The year is nearing the end. This means many annual awards and recognitions are announced. I touch on two of these announcements at the start of this week’s DHD.

Thanks for reading!

  1. Verse of the year

YouVersion Bible app announced Phil. 4:6 as “the most popular verse of 2019.”

Don’t worry about anything, but in everything, through prayer and petition with thanksgiving, present your requests to God.”

Hearing this news encouraged me for several reasons. First, it’s not among the most quoted verses, compared to John 3:16 or Phil. 4:13 or other common memory verses, which means more Scripture is becoming known.

Second, it’s a great challenge that Paul gave, first to the Philippians and then to others who followed through the many generations.

Third, it emphasizes faith and assurance in a loving God Who cares about our concerns.

Check out other news that YouVersion reported in “Top Bible Verse of 2019,” including the increase of Scripture reading across the world. Algeria saw the largest growth with a 261 percent increase in downloading the Bible reading app.

  1. Color of the year

Pantone Color Institute announced “Classic Blue” as the “Color of the Year for 2020.”

Blue would be considered a fave of mine. I appreciate Pantone’s explanation of why Classic Blue was selected as Color of the Year.

“We are living in a time that requires trust and faith,” said Leatrice Eisman, executive director of the Pantone Color Institute. “It is the kind of consistency and confidence that is expressed by… Classic Blue, a solid and dependable blue hue we can always rely on.”

Of course, as Christians, we put our trust and faith in God, but the fact that trust and faith are mentioned as something to be valued, and then add the verse of the year (Phil. 4:6), with the conclusion that people are seeking confidence in something or someone, this is a sign for Christians everywhere that the “fields are ripe for harvest” (John 4:35).

Have you encouraged someone who is seeking faith, wanting to overcome fear or worry?

  1. My Mohler moment

Here’s where I eek out on Albert Mohler, pulling out a snippet from one of his editions this week of The Briefing.

In the Thursday edition, Mohler analyzes why the U.S. Supreme Court chose not to take the appeal case on Kentucky’s law requiring doctors to provide ultrasounds to women having abortions. His commentary is excellent, but one element that fascinated me most is Mohler’s conclusion of why the four Supreme Court justices who are identified to support abortion practices agreed to not hear the case to overturn a state law that favors the Sanctity of Human Life over the practice of abortion.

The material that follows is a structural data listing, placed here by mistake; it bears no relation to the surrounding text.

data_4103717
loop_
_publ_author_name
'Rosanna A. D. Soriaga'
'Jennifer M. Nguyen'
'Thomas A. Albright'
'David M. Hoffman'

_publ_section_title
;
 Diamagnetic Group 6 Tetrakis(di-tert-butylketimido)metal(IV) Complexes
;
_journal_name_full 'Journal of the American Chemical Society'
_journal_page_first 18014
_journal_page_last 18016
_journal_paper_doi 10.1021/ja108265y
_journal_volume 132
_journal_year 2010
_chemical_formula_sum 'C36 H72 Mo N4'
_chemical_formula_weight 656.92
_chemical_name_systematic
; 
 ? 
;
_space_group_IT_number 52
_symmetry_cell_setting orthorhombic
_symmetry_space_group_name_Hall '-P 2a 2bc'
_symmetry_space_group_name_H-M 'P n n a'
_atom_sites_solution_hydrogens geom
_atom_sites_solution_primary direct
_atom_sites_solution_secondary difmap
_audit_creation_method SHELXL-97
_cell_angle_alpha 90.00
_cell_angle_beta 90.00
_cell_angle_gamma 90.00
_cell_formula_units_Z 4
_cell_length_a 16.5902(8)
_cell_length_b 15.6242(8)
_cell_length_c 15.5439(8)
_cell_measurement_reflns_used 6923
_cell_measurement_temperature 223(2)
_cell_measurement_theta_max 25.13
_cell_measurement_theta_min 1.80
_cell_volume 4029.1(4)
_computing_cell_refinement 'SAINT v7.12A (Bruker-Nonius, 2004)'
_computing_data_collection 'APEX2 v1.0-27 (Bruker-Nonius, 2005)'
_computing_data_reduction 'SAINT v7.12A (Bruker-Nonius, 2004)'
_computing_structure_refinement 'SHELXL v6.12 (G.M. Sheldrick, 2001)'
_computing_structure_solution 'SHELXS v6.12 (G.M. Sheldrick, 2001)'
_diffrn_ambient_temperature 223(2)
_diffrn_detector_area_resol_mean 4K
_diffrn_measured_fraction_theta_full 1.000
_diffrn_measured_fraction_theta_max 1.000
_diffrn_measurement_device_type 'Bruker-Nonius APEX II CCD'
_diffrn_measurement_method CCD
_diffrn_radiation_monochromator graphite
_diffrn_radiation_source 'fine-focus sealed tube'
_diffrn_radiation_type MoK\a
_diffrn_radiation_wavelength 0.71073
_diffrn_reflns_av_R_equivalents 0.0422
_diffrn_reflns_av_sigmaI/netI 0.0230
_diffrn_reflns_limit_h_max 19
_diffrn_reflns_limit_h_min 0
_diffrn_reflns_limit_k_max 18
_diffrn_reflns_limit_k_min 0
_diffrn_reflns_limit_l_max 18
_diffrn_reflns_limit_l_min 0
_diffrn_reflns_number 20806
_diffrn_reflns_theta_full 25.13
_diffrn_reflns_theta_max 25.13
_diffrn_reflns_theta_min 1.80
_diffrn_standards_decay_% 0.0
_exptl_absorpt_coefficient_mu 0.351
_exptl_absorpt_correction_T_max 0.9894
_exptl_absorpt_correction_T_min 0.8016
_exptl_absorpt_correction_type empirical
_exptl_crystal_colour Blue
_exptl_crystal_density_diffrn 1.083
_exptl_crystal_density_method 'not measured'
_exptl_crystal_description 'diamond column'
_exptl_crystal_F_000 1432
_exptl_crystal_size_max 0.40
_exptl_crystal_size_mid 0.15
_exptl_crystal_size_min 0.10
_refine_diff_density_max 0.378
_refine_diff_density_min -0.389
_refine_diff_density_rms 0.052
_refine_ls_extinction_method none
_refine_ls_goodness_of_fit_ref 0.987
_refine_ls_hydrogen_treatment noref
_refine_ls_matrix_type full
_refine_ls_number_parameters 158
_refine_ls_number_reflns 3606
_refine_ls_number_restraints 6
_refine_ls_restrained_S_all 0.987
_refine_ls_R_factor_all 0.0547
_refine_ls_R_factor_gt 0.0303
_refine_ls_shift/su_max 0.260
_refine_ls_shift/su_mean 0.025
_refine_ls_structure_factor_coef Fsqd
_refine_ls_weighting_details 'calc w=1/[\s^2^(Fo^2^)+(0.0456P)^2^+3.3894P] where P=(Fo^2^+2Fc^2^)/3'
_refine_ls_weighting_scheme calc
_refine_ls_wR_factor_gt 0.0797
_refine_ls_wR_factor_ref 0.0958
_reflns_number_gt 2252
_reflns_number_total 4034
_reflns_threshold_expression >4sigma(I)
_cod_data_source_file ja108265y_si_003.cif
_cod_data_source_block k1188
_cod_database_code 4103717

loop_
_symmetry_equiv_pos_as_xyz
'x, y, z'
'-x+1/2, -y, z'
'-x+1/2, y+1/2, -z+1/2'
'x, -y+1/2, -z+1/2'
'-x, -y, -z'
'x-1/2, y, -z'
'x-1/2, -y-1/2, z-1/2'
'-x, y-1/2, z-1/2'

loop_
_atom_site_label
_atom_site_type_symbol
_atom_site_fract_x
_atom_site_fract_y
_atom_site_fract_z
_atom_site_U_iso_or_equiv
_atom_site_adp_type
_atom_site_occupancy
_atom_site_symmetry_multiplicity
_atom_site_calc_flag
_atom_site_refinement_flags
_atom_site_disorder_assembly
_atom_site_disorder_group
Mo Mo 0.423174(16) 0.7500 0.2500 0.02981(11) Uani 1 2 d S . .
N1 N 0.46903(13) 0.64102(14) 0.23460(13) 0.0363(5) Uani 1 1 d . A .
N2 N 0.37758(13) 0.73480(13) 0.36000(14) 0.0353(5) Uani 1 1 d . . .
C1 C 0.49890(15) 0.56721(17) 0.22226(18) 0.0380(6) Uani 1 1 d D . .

“Does it mean that they (the four justices) are not as pro-abortion as they were before?” Mohler asked. “No, it doesn’t mean that… It tells us that the four pro-abortion justices on the U.S. Supreme Court evidently did not agree to take this case, and that is an indication that they do not want to take any case on abortion that might provide a pretext or an opportunity for the curtailment of the precedent known as Roe v. Wade.”

Fascinating take! Apparently, the pro-abortion agenda is becoming trickier to implement legally, and those who support abortion see the “writing on the wall,” which is an encouraging mark for those who value the Sanctity of Life.

  1. Thoughts on impeachment

House Democrats are pressing forward with impeaching President Trump. Talk about a major historical occurrence (only the third time a U.S. President facing impeachment) that is becoming rather anticlimactic—this is major irony, and looking more and more foolish.

Andrew McCarthy’s article is one of the best I’ve read on the articles of impeachment for Trump.

Also, I share what my friend Christi shared on Facebook, summarizing the impeachment process:

“The Democrats are claiming the Impeachment process must be expedited to protect the integrity of our elections and the prevention of foreign influence on the outcomes.

“These same Democrats refuse to pass Voter ID laws that verify voter identities and they promote non-citizen ability to vote in elections. They don’t care about the integrity of our elections. They care about the fact they don’t have the candidates that will beat Trump. So they are using any means possible to intervene in the election themselves. Only they are doing it openly for all of us to see.”

I must confess, as more presidential candidates continue to drop out of the race, it does appear Democrats are concerned about finding someone who could challenge Trump in the 2020 election. Maybe Christi’s conclusion on the impeachment intervening on the election is valid.

  1. Great take on Simeon and Anna in Luke 2

I love reading commentary on obscure Bible characters. This means I enjoyed reading Christopher Ash’s article “Meet the Best Supporting Actor and Actress in the Bible Story.”

Being in the Christmas season, of course it’s fitting to highlight Simeon and Anna in Luke 2 as two faithful prayer warriors, whom God blessed with the opportunity to meet the Christ child.

I also appreciate Ash’s challenge: “Simeon and Anna show us how to wait… How wonderful if our church prayer meetings and the times we meet with our fellow-believers for prayer share some of the character of those meetings in the temple precincts of which Simeon and Anna were a part!”

  1. Great film session with Chris Paul

Finally, I share a 10-minute video of current Thunder point guard Chris Paul, spending time breaking down game film. There’s a lot about this video that excites me, but most significantly is the video of the very first tip-off of an NBA regular season game in Oklahoma City. C.P. was there, as a member of the New Orleans/OKC Hornets—and so was yours truly, sitting at the scorers’ table. I have a poster hanging here in my den of that historic moment: